From time to time, To Be Told invites a guest blogger to share his or her story. This week, Anna Løymen shares about discoveries through integration. Read more about Anna at the close of this article, and via her site. Anna has posts in both Norwegian and English.
Fra tid til annen vil to be told invitere andre bloggere til å dele hans eller hennes historie. Denne uken deler Anna Løymen om erfaringer knyttet til integrering. Du kan lese mer om Anna på slutten av artikkelen, og på nettsiden hennes. Anna skriver på både norsk og engelsk.
The other day, I had a conversation with a woman I met. I asked her a couple of questions, and she started to tell me her story. She is not originally from Norway, and her Norwegian is not yet flawless. Sometimes it is hard to understand everything she is saying, but my heart had no problems understanding her heart. Stories communicate with more than just words. When someone opens up and tell me their story, I see them. The words, however imperfect they may be, are connected to feelings, and I find time and again that when someone is sharing their story, my compassion is awakened, and I have a taste of their feelings. This compassion is what brings us together as humans. No other tool can help us more in integration, communication and cultural cooperation. When I understand you, I cease to be afraid of you. I start to love you, care for you and treat you as my friend. People who feel loved and befriended are much less likely to be violent and hateful. So in this time of fear for terrorism, let us be willing to listen to each others stories. It may be one of the best weapons we have.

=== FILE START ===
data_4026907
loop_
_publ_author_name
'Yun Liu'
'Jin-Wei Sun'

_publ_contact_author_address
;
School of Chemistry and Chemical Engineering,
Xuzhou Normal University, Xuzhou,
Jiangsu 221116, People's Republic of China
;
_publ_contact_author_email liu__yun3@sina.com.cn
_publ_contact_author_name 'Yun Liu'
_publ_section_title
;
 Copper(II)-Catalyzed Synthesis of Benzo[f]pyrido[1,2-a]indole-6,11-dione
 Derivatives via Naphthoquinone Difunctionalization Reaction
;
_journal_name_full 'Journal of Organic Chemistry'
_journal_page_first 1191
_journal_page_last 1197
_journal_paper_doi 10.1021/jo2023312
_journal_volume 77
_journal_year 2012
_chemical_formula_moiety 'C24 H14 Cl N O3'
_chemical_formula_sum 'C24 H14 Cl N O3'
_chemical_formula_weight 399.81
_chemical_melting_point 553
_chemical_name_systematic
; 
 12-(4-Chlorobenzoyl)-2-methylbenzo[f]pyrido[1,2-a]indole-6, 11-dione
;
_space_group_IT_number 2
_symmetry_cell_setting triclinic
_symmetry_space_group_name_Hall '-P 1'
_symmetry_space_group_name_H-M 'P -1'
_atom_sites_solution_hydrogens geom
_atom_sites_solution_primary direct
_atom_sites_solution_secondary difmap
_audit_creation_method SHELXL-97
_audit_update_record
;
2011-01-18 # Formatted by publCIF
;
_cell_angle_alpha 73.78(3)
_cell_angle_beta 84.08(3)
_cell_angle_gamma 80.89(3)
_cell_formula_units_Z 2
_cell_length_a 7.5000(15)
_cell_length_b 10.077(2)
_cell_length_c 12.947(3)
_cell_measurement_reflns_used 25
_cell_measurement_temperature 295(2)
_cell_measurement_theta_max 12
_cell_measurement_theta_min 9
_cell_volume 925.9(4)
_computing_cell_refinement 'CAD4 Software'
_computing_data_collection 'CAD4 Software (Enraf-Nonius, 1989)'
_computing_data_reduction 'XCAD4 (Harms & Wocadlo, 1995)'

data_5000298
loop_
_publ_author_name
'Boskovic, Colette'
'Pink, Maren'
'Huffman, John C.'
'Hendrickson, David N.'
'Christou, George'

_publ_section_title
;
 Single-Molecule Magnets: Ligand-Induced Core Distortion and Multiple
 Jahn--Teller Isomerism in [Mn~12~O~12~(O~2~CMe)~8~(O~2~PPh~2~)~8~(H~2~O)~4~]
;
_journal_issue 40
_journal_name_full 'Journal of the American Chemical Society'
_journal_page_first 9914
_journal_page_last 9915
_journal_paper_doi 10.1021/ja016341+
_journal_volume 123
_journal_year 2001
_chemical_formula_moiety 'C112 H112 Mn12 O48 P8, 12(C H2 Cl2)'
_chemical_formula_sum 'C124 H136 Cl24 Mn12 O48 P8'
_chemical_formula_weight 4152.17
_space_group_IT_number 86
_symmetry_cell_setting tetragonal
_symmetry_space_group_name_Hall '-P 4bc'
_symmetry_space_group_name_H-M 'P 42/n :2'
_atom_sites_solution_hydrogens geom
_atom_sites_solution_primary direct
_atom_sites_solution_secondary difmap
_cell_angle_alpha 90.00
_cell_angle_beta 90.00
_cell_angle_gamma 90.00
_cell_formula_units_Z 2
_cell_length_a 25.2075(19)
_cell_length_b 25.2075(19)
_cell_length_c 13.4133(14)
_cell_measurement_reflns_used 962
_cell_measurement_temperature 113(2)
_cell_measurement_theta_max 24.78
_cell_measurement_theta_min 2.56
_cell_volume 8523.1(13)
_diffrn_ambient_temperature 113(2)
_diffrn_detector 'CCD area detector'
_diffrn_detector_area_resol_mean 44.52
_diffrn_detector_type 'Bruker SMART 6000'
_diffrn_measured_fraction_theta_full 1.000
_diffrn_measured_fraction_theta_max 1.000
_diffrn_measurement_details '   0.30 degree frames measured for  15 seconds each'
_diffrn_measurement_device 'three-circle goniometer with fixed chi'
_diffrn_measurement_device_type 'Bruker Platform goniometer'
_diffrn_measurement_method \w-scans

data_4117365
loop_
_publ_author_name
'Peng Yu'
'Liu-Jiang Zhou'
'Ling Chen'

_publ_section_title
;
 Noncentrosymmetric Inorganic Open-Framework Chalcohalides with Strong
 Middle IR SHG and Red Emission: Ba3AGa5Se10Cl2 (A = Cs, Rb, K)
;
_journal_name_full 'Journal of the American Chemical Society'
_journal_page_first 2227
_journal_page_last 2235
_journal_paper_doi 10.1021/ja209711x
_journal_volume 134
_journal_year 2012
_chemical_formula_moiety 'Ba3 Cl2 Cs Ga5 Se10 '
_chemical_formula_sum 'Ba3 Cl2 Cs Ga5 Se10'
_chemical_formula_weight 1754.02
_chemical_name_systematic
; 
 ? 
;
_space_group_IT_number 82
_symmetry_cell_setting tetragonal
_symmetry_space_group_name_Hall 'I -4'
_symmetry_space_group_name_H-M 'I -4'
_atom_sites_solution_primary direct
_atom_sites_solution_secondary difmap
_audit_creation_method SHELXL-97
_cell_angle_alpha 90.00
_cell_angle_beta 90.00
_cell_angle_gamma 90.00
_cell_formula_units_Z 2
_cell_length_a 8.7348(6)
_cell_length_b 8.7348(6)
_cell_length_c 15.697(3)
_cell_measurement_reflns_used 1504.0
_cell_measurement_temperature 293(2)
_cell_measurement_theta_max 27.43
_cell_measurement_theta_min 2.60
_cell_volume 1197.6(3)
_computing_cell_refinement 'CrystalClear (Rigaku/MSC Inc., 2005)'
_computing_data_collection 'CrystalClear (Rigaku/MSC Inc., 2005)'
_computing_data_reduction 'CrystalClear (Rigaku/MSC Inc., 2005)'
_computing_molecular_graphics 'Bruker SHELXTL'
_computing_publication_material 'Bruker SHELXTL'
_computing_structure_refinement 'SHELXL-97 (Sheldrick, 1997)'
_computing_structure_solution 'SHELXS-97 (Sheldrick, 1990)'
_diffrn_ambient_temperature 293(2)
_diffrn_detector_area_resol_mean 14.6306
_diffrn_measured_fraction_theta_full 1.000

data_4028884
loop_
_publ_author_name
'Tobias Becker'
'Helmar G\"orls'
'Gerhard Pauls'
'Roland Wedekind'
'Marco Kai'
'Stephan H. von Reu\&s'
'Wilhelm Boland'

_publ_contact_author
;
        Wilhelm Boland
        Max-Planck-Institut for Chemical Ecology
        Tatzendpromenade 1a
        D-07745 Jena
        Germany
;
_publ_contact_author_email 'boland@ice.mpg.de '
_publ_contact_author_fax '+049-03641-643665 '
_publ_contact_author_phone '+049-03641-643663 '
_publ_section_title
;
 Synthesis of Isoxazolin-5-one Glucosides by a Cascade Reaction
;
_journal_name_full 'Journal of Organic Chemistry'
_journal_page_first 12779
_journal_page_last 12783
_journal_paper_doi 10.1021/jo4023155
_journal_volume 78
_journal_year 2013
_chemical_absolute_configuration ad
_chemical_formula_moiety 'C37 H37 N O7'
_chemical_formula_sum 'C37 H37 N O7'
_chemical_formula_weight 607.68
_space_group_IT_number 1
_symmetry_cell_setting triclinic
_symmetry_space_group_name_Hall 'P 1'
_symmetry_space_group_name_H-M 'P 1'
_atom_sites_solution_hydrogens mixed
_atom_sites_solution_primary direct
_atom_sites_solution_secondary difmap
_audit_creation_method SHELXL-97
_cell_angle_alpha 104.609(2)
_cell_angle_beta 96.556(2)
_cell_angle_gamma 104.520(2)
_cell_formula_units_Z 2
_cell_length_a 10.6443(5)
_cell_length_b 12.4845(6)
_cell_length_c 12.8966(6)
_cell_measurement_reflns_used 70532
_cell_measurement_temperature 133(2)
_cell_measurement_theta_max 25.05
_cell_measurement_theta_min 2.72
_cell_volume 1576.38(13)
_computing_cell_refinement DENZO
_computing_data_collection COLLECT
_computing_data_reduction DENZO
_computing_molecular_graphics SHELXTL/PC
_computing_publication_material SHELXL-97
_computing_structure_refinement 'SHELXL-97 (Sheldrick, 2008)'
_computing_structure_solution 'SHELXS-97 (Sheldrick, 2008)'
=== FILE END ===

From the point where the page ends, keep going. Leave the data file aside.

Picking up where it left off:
Anna holds a masters degree in social anthropology. Her first Norwegian children’s book, Lammet som ikke kunne si bæ, is set to be released this May. Anna is married and the mother of two young children. While all of the family is ethnic Norwegian, they have chosen to raise their children in a bi-lingual home, speaking Norwegian and English on an alternating basis. In addition to her website, new book, and beautiful illustration skills, she also teaches at a local vidergående school (similar to American high school, for students 16 – 19 years old). Anna and her husband are good friends and have been a tremendous help to us in our quest to become more skilled at speaking Norwegian!